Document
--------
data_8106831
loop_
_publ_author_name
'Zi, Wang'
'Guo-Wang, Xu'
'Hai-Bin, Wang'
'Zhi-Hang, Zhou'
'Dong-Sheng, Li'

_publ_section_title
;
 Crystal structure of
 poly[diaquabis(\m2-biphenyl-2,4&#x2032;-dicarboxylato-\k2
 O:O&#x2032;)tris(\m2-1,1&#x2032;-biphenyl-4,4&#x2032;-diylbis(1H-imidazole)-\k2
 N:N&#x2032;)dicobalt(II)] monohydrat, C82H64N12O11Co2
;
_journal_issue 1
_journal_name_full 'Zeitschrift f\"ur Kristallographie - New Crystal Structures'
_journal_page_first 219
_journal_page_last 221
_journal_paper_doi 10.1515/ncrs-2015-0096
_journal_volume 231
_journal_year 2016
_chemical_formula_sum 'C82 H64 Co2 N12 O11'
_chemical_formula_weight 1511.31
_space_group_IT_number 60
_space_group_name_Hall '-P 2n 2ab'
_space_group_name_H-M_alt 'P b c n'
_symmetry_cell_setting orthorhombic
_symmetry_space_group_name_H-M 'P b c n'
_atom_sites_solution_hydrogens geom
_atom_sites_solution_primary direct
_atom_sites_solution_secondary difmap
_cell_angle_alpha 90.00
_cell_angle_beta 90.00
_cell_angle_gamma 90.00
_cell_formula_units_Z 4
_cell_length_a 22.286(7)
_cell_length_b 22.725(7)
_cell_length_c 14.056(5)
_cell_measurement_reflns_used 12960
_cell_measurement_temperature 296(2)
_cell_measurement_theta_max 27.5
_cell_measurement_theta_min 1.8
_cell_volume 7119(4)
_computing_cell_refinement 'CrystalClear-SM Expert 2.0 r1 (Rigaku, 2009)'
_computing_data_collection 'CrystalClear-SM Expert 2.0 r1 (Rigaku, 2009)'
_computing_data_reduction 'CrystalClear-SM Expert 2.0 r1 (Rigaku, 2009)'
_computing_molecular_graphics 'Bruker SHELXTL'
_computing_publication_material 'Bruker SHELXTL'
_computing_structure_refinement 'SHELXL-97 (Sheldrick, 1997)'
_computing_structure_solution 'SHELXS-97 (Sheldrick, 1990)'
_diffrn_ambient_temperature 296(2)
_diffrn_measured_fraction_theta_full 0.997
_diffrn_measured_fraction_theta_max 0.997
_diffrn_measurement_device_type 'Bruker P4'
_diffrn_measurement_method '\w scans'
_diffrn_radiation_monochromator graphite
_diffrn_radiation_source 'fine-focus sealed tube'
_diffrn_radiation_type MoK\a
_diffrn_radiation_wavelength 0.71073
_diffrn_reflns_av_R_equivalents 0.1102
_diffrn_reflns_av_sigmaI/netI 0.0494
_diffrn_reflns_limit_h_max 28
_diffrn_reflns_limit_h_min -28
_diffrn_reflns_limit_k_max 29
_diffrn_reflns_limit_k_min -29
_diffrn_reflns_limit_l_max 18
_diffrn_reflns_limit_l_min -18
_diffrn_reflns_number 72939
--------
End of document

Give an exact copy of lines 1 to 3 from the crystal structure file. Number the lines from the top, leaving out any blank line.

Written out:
data_8106831
loop_
_publ_author_name